Originally published in the July 2016 edition of Australian Teacher Magazine
These days, teacher Lynette George of Beaconhills College is rarely called “Mrs George”. Instead, students know her by her Aboriginal name, Birra.
The Indigenous coordinator has been working at Beaconhills for nine years now to integrate Indigenous education throughout the curriculum; whether that be bush tucker cooking with the Year 8s or teaching Preps the names of Australian animals in the local Wurundjeri language.
Crucial to her work is partnering with local Indigenous people and businesses.
Wurundjeri elder Murrundindi is a regular visitor to the school. Likewise, George says you can “hear a pin drop” when musician Kutcha Edwards speaks to students. At his last session, Edwards held out a photo of a boy who had been taken from his family.
“He stands behind the photo and says ‘this child is me’,” George recalls. “He’s at this time in his 40s and it really hits home to the kids the stolen generation is not 100 years ago…I get Goosebumps just talking about it.”
Now, George is hoping to make those experiences more commonplace at Beaconhills with a school Reconciliation Action Plan (RAP).
The plan aims to put 80 per cent of the school’s staff through extensive cultural training by the end of 2017, with sessions already well underway.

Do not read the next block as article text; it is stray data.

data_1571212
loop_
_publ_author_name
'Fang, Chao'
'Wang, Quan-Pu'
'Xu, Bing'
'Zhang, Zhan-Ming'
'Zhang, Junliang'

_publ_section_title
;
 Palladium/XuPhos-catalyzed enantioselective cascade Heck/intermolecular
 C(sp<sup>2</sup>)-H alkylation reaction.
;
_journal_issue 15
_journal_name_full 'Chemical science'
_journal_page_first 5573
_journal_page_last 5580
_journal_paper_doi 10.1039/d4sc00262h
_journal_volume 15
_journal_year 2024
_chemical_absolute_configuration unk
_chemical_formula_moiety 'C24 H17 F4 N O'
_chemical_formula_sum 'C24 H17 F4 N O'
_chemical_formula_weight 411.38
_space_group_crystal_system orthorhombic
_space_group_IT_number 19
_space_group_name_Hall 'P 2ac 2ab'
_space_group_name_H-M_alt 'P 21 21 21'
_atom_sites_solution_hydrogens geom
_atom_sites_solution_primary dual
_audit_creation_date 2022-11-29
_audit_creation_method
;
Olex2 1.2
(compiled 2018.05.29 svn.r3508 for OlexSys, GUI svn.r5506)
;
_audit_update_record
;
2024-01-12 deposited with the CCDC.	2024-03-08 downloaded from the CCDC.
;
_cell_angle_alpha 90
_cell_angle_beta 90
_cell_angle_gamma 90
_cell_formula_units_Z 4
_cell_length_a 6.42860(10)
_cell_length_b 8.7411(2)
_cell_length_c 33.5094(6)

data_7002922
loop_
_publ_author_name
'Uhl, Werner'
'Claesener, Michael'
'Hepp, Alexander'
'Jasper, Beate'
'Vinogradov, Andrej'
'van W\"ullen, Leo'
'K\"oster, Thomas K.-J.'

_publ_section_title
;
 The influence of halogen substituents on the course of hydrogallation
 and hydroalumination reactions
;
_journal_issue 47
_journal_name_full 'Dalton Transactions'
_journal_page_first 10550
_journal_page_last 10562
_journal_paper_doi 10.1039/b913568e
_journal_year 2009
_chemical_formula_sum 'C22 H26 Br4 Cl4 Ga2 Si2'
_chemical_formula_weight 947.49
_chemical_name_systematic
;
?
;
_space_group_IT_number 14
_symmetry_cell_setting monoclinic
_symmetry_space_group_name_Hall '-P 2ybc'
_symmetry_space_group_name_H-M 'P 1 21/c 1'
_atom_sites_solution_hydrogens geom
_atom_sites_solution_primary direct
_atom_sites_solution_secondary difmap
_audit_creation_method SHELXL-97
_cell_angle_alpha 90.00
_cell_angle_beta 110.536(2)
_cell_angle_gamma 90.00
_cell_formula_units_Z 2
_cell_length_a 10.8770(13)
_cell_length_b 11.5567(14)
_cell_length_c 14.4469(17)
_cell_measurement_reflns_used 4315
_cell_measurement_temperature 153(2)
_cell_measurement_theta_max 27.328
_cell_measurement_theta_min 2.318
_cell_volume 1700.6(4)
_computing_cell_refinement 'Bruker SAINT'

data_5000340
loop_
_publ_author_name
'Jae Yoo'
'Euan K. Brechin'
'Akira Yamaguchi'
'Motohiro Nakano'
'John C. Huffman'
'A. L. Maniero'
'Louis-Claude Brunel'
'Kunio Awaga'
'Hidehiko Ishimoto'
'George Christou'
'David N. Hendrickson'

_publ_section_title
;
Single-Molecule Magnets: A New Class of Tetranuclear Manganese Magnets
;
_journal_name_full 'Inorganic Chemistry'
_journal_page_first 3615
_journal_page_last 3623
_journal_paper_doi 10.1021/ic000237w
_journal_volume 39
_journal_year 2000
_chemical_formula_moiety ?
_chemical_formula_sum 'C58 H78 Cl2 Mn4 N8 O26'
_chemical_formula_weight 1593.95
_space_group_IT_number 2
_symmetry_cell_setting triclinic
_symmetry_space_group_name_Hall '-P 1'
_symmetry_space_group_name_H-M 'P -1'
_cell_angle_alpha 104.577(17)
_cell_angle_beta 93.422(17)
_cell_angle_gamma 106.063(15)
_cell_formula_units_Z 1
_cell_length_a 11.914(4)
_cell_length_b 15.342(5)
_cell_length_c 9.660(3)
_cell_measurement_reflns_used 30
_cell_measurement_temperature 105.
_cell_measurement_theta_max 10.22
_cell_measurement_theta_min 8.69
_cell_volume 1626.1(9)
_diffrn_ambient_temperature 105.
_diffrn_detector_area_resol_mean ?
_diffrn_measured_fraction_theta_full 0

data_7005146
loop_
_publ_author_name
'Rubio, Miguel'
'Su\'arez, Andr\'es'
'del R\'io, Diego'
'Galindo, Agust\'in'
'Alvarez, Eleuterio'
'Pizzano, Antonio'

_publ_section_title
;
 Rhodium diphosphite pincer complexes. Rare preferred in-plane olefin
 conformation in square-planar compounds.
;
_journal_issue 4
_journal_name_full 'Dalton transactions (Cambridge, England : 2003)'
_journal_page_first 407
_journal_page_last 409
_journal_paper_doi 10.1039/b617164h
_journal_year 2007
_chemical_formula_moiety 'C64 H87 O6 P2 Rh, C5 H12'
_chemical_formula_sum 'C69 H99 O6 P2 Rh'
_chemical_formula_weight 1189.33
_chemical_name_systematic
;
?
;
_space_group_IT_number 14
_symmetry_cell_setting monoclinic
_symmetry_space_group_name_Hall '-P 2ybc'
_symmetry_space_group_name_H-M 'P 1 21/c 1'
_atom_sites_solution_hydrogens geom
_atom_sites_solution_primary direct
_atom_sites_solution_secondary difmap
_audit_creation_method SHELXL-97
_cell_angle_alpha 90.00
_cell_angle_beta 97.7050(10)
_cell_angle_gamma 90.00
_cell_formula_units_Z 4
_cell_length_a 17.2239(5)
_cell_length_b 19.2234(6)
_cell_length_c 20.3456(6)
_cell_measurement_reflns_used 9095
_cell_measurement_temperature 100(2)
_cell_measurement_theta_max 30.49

A whole host of excursion, incursion and classroom activity plans are also in the works, including college-wide protocols on welcome to country and acknowledgement of country.
“We’ve been doing a lot of things in our Indigenous curriculum …but it became obvious to me that we could do a lot more,” George says. “I started to ask myself, as a mum of Indigenous children, ‘what are they learning at school’? And what do we want all children to know about Indigenous culture and history?”
A dedicated Indigenous fund will be set up later in the year to help boost the number of Aborignal and Torres Strait Islander students and staff at the school.
At the RAP launch in May, around 100 people came down to enjoy a feast of “kangaroo sausage rolls and wallaby meatballs” served up by Indigenous chef Colin Atkinson and students. There was also a special performance by the LOTE department, which had translated two Wurundjeri dreaming stories into French.
“[Students] made costumes, they had sound effects and they were very respectful,” George says. “The two children who played Aboriginal people just… had an Aboriginal t-shirt on.”
With the RAP now kicking off in classrooms, George says students and staff alike are excited for what lies ahead.
“It’s just given [teachers] a little bit more confidence and it’s really good because not all teachers get that.”